The leaves present a show of righteousness, but one cannot eat fig leaves. Therefore, it is plain that Jerusalem and the Jewish state which men today call “Israel” is the cursed fig tree coming back to life. If it brings forth fruit, as many prophecy teachers tell us, then Jesus’ prophecy in Matt. 21:19 will be proven false. If false, then Judaism in its current form, would be vindicated, and the Age to come would have a different Messiah. The Old Covenant would then be re-established, and animal sacrifices would be resumed.

But the Israeli state and the earthly Jerusalem are not fulfilling the prophecy of the wet clay in Jeremiah 18, but are fulfilling the hardened clay jar of Jeremiah 19. Jesus’ words will not fail. The New Covenant has replaced the Old Covenant. The law and the prophets will be vindicated.

The Time of Distress

The first round of “distress” under the Greek empire of Syria took about five years (168-163 B.C.). The second under Rome took seven years (66-73 A.D.). Without a specific pattern of timing, it is difficult to know how long the third time of distress will take. Most prophecy teachers believe it will be seven years, but their view is based on many false premises taken from their views of the book of Revelation. It may turn out to be seven years, of course, but we ought to keep an open mind on this question.

Rev. 12:7 speaks of Michael standing up once again to make war against “the dragon.” This should be understood in light of past precedents, where Moses fought against the giants and where the Maccabees fought against the Syrians. Both wars of the past were successful on account of Michael’s assistance.

Based upon that success in the past, the Jews in the first century thought that God would give them victory over the Romans. Even when their situation became dire, they held on to their false hope to the bitter end. The main problem was that they did not realize that the priests of the temple were already playing the role of antichrist by the same spirit that inspired Absalom and Antiochus Epiphanes. Hence, the destruction of Jerusalem was God’s deliverance of His people—not the Jews, but believers in Christ, or “everyone who is found written in the book” (Dan. 12:1).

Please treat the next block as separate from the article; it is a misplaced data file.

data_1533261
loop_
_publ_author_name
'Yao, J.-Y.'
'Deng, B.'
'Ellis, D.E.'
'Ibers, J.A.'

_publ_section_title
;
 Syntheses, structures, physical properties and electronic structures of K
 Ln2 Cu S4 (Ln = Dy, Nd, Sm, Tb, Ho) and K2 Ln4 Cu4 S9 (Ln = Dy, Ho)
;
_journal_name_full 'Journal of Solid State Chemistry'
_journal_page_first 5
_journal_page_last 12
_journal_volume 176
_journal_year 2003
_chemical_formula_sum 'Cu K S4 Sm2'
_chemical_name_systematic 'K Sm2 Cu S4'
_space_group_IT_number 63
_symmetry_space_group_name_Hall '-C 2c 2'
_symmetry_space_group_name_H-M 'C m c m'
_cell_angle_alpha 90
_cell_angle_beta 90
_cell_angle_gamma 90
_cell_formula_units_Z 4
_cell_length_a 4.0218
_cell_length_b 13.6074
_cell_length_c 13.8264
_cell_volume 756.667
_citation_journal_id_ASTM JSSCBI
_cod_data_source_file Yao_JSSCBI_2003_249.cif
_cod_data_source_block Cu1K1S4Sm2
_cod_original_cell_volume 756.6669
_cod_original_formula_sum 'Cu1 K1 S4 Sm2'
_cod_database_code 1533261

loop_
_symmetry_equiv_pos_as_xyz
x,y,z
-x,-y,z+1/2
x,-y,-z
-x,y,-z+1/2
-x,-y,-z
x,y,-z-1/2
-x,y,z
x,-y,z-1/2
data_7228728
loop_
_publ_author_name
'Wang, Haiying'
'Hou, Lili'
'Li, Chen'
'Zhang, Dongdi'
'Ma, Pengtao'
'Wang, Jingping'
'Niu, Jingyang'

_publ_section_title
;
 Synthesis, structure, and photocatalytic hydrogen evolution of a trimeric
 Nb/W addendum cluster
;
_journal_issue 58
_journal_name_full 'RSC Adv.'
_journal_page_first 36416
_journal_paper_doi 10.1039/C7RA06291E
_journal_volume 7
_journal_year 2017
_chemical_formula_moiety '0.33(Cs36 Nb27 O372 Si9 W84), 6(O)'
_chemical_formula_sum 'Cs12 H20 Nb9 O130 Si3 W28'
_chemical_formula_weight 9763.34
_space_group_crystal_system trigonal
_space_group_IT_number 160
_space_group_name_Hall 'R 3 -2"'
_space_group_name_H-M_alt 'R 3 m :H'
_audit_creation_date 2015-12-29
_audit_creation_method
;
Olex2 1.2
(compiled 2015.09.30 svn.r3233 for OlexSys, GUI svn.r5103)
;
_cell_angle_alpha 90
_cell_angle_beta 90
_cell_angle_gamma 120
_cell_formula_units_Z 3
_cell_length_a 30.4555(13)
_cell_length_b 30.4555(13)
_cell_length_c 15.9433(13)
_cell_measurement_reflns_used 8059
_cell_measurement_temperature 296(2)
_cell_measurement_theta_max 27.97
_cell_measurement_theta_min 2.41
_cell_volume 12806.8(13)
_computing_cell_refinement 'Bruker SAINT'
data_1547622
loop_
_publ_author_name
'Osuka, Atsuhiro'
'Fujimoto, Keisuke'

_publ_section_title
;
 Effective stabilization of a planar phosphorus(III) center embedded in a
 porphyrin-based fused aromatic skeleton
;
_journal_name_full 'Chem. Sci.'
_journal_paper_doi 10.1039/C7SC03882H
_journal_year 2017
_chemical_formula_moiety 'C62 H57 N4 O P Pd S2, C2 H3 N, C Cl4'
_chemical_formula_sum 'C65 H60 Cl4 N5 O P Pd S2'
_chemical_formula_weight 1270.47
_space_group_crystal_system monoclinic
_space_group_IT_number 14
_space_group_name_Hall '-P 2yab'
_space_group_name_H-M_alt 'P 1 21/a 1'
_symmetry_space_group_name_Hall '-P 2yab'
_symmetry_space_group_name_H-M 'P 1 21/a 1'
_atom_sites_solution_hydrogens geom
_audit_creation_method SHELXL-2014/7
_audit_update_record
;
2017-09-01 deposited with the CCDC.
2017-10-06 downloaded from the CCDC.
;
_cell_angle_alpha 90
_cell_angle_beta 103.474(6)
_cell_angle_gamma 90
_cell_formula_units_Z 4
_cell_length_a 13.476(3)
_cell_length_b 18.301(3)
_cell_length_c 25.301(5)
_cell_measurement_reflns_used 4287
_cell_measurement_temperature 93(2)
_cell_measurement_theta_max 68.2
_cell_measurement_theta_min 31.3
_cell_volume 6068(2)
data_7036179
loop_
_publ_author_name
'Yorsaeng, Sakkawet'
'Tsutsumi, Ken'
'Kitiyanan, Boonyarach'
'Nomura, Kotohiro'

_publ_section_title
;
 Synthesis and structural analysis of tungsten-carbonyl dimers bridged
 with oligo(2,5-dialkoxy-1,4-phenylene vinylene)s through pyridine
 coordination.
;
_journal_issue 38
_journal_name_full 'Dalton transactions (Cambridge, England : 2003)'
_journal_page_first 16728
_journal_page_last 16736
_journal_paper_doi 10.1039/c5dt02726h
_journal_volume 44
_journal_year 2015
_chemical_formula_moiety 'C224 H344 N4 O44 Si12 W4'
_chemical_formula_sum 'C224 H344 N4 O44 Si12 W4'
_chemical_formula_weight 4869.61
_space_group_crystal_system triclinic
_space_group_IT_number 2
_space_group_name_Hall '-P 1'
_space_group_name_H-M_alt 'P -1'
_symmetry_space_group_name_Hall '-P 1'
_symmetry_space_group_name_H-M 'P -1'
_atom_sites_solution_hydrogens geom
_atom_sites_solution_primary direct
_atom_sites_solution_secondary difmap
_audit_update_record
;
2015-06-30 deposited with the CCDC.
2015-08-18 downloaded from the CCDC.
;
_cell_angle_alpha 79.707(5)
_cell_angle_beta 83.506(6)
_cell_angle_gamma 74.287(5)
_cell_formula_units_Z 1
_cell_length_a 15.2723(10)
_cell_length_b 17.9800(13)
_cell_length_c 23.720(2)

The same is true today. The Jews as a whole will not be delivered when Michael stands up. He will take God’s side in the final destruction of Jerusalem. The actual siege of Jerusalem (under the prophetic name, “Ariel”) is prophesied in Isaiah 29:1-8, where God says, “I will bring distress to Ariel” (29:2), and again, “I will raise up battle towers against you” (29:3).

The reason for this divine siege is that Ariel-Jerusalem was being occupied by her “enemies.” Most have assumed that these enemies are foreigners (non-Jews), but the divine law defines enemies as those who are hostile to Him—including Israelites. See Lev. 26:40-42 and compare it with Isaiah 63:10. The fact is, God addresses the city itself, telling Jerusalem that the “enemies” inhabiting it will be destroyed. The description is very likely that of a nuclear explosion.

This is how God brings “distress to Ariel” (Isaiah 29:2).

Two Rival Women

The Hebrew word translated “distress” in Dan. 12:1, is tsarah. Gesenius Lexicon says the word means “pressure, tightness,” but its primary meaning is “a female adversary, enemy, rival.”

This is an interesting nuance, because this forms the background for the entire book of Revelation, where we see the rivalry between the true Bride and the Harlot counterfeit. In Revelation 12 Michael overthrows the dragon in order to help the true Bride, who is described as “a woman clothed with the sun” (Rev. 12:1).

The true Bride gives birth “to a son, a male child, who is to rule all the nations” (Rev. 12:5). The counterfeit Harlot bride has no such son. Only the true Bride can fulfill the prophecies of the manifested Sons of God. Whereas some argue that the true Bride is a race of people, based on genealogy from Abraham, Paul makes it clear that children of the flesh are not the sons who inherit the Kingdom. One must be begotten with imperishable (immortal) seed from the Heavenly Father (1 Peter 1:23-25). Those who are begotten merely by corruptible, perishable seed from the first Adam are the rivals of the true Bride.

This rivalry is what brings about the “distress,” or “tribulation.” In prophetic terms, it is the rivalry between the two Jerusalems—earthly and heavenly. In order to resolve this conflict, it is necessary, Paul says, to “cast out the bondwoman and her son” (Gal. 4:30). Both Isaiah and Jeremiah indicate that the earthly Jerusalem will be cast out when God destroys the city. In this way, the New Jerusalem, the true Bride, will be vindicated, and men will cease to consider the old Jerusalem as their spiritual “mother.”

Dan. 12:1, then, transitions us from the time of Antiochus to the end of the age. The transition is established by three historical fulfillments of the prophecies of the time of distress, first under the Greek empire, secondly under Rome, and finally at the end when Jerusalem is destroyed as the potter’s vessel that cannot again be repaired.

Finally, the interruption of the Greek empire from 163-63 B.C. made it imperative that the Prince of Greece would arise in 1914-1917 to finish his course on the earth to make up for that lost century. It appears that we are now approaching the time of distress at the end of the Age. This time will end when the bondwoman (Jerusalem) is cast out, and when the true Bride brings forth the New Creation Man in the manifestation of the Sons of God.